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08/19/2008 11:37:33 PM

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08/20/2008 7:37:33 AM

Home arrow Politics arrow ANALYSIS: Propaganda supplants reality in Russian-controlled Georgia
ANALYSIS: Propaganda supplants reality in Russian-controlled Georgia Print E-mail
August 19, 2008

DEUTSCHE PRESSE AGENTUR
Aug 19, 2008, 18:41 GMT

By Alissa de Carbonnel

Vladikavkaz, Russia/Tskhinvali, Georgia - The propaganda of Russian state television dictated civilian consciousness in South Ossetia during the brief but bloody war with Georgia as the tragedy was mirrored back - narrated from Moscow.

Facts were hard to come by as independent journalists were allowed only controlled access to the region in the first days of the war.

Russian state-owned television station Vesti24 monopolized coverage, with round-the-clock broadcasts of bloodied soldiers, tearful refugees and gutted buildings in the separatist capital of Tskhinvali.

The scene's were real, but the accompanying accusations that the Georgian offensive was genocide - flashed in bold quotations against the black-and-white reel of devastation - were not backed up.

In dozens of interviews, South Ossetian refugees told of Georgian war crimes after days of cowering afraid and hungry in their cellars under heavy Georgian shelling. Few however, on being pressed, could testify to witnessing atrocities.

'We were waiting for them (Georgians) to come and kill us ... They threw grenades into cellars full of people. They were shooting children on the street,' said Fatima Kodoyeva, one of the more than 20,000 refugees who fled to Russia.

'If it weren't for the Russians, they would have killed us all,' she added in words repeated by many of those interviewed.

In the North Ossetian city of Vladikavkaz, just across the Russian border, the hospital was flooded by wounded men, but there was no sign of injured women or children during three separate visits.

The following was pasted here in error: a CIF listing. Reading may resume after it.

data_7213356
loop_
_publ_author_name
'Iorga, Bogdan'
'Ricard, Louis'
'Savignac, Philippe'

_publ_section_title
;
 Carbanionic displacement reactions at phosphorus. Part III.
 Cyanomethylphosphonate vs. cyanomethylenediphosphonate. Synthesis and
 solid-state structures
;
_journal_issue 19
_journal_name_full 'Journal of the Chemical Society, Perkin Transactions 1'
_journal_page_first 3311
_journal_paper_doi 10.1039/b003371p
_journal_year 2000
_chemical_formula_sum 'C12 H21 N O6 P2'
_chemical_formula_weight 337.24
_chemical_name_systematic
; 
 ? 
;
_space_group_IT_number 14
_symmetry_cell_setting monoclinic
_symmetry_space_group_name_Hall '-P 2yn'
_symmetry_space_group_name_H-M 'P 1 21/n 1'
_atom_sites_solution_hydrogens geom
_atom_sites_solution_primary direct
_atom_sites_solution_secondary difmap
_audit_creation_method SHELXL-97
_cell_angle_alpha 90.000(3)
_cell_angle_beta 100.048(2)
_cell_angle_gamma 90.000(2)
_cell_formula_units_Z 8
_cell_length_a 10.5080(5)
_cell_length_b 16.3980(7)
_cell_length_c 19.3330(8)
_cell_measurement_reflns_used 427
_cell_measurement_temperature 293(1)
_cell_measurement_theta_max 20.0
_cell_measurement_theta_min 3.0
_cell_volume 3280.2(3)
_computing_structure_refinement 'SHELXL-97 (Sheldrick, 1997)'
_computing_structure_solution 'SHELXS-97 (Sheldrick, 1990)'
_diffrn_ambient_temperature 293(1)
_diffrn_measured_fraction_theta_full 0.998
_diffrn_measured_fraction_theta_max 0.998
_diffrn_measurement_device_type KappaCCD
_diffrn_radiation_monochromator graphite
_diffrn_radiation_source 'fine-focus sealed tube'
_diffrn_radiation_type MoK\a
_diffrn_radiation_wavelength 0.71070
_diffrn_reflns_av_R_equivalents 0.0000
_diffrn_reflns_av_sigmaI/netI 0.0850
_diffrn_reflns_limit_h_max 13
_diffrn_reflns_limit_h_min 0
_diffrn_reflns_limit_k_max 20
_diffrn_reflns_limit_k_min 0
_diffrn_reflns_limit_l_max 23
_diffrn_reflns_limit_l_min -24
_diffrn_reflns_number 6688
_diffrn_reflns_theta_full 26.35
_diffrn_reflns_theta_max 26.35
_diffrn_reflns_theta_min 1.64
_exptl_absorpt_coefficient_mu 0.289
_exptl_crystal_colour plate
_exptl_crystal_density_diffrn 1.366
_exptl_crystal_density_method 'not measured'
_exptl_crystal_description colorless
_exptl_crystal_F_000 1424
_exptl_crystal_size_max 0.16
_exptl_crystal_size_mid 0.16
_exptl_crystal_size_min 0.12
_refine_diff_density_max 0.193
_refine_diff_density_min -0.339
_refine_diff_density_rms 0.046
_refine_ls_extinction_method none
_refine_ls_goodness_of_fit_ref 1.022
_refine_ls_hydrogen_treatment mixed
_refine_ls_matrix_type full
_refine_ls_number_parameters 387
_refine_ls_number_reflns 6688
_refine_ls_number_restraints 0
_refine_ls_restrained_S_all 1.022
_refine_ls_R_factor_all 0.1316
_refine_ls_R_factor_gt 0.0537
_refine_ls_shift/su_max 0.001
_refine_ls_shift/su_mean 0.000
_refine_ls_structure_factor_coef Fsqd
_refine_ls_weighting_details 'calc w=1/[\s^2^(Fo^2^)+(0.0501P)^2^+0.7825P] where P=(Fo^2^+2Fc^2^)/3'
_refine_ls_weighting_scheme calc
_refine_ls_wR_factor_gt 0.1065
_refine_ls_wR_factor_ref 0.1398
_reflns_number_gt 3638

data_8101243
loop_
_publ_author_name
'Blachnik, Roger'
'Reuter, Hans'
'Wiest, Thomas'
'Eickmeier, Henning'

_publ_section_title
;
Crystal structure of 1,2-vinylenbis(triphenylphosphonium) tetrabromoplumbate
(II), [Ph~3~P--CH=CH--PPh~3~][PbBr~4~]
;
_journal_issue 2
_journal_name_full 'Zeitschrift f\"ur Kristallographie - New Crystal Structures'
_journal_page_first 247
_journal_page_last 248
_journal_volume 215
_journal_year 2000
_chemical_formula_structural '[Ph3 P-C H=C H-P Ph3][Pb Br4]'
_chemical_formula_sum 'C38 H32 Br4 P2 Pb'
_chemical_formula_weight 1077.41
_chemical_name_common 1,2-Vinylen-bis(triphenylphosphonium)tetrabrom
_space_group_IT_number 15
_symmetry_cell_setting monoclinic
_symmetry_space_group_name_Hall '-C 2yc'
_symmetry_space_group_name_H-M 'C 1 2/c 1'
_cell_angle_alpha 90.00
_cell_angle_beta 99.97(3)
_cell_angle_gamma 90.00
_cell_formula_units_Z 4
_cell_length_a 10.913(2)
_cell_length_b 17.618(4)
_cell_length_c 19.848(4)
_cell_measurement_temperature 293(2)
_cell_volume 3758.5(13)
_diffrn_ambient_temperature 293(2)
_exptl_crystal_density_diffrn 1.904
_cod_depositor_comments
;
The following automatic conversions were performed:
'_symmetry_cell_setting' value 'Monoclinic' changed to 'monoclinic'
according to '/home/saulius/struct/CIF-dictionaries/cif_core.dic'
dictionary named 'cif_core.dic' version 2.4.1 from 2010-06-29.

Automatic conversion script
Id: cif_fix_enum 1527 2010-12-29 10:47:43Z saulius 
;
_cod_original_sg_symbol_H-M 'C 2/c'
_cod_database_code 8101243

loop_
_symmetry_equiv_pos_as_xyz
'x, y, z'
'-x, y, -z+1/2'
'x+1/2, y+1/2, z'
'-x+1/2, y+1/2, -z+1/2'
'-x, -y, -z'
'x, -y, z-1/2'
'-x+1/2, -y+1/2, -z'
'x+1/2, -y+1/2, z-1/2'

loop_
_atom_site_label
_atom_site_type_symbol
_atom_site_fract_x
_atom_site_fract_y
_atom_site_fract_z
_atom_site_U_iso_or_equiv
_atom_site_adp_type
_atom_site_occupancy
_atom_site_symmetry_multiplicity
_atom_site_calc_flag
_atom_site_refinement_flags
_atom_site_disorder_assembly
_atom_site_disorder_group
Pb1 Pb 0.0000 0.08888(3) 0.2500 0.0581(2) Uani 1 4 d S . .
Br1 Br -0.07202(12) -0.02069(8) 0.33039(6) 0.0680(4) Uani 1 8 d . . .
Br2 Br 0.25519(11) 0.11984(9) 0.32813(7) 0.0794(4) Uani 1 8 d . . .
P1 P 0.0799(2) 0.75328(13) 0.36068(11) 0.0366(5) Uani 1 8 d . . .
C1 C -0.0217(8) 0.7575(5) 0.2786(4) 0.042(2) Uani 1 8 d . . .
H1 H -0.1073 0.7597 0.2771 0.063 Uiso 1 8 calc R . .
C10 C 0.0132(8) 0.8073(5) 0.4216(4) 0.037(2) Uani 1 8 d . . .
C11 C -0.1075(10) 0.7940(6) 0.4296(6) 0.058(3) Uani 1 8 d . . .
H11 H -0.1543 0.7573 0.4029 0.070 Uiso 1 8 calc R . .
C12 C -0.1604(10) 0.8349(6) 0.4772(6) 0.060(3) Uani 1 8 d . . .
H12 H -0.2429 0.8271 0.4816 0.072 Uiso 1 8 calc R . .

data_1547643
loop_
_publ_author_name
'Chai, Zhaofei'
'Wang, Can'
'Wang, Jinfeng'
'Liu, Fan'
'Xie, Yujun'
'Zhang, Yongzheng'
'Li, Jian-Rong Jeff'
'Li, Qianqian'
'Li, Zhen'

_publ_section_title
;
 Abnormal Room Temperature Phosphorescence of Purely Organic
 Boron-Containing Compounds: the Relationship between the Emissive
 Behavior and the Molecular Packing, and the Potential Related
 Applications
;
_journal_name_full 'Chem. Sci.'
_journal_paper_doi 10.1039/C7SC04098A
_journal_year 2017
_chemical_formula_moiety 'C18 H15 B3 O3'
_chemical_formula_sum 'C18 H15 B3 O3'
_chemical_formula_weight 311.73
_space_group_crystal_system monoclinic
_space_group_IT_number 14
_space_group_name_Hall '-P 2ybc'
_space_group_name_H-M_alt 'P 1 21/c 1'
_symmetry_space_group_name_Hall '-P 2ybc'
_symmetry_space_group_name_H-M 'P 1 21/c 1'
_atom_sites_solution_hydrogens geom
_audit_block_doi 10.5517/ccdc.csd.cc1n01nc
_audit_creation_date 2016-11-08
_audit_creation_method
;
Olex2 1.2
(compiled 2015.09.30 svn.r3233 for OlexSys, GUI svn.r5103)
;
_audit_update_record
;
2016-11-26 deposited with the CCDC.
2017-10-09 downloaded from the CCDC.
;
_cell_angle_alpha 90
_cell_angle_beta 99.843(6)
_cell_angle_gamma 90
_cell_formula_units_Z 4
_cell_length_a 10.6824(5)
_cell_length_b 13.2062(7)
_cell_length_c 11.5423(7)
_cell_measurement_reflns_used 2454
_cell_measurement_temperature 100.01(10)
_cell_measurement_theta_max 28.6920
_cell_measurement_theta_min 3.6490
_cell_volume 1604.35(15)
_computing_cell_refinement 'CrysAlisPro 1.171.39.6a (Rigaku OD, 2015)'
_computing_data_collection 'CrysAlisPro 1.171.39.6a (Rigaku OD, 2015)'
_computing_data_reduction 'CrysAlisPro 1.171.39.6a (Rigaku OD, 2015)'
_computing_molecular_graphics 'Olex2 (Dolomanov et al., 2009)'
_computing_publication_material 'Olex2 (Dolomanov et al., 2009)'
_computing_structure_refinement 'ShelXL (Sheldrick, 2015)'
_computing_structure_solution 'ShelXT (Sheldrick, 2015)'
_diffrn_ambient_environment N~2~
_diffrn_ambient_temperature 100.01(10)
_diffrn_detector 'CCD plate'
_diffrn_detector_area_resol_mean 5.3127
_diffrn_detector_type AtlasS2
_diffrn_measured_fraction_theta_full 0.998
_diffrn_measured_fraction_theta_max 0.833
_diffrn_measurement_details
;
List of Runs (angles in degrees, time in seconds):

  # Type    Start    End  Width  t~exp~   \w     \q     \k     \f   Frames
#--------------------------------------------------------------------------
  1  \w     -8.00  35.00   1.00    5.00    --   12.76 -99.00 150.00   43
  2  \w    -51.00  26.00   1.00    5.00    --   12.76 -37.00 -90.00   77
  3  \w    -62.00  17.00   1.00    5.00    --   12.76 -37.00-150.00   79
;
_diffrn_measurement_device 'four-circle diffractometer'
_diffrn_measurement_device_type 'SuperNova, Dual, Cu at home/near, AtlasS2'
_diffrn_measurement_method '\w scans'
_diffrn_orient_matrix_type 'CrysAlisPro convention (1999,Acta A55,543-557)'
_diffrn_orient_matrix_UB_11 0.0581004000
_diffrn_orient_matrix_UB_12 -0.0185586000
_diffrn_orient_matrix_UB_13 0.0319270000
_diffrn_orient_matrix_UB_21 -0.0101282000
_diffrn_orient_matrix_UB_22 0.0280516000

But apparently deliberate exaggeration by Russian officials of the death toll among the population of 70,000 fuelled ethnic revenge attacks against Georgian enclaves in the region.

'The torching of houses in these villages is in some ways a result of the massive Russia propaganda machine which constantly repeats claims of genocide and exaggerates the casualties ... This is then used to justify retributions,' a Human Rights Watch report said.

Doctors in Tskhinvali and Valdikavkaz on Tuesday said 334 wounded had been treated and 47 dead had been brought to the city morgues since the start of conflict.

Many dead in and around Tskhinvali were temporarily buried in backyards and the smell in wrecked buildings pointed to other bodies, but there was no evidence to support the figure of 2,100 civilians killed claimed by South Ossetian officials.

Authorities have not made public a list of the dead.

Restrictions by the Russian authorities on foreign journalists entering areas being burnt and looted in South Ossetia and Northern Georgia made timely reporting impossible.

Reporters on Russian-organized tours of the conflict zone were shut in armored personnel carriers with no view of the violence.

The mood among the Russian military guard on the first such tour was jovial as they were cheered by civilians in Tskhinvali. 'Next stop Tbilisi,' one Russian soldier joked.

'I agree we lost the information war in the first few days, but we have nothing to hide here,' Russian Defence Ministry spokesman Andrei Klyuchnikov told journalists.

Klyuchnikov said the APCs were to keep journalists safe from ongoing Georgian sniper fire.

Some Russian media protested over the lack of access for their international colleagues, but others took a different view.

A Russian NTV crew refused to drive a journalist to the Georgian enclaves, saying: 'You have completely the wrong approach.'

'What is your position on the war,' they asked.

Two groups of irregular fighters from the Russian side of the border on the road back to Vladikavkaz said they had been 'cleansing' Georgian villages near Gori, but could not name the areas because they didn't 'understand that Georgian scrawl.'

The fighters, distinguished by white arm bands worn on top of mismatched army rags and sneakers, said they turned in their arms to the Russian army and were waiting for buses.

Their comments supported earlier reports that the Russian army was enlisting irregulars at a recruitment centre in Valdikavkaz, which recruited Cossacks and experienced fighters from across the Russian Caucasus.

Irregulars like these were key to gaining winning autonomy from Tbilisi for South Ossetia in the early 1990s.

When correspondents were bused to Gori, a Soviet-era film about Georgian-Russian friendship, Mimino, was playing on the monitor as they looked out on long stretches of Georgian homes almost entirely reduced to ashes.

The Russian military escort ensured the journalists arrived to witness Russian relief efforts, as elderly and invalid ethnic Georgians were brought out of the charred buildings.

 
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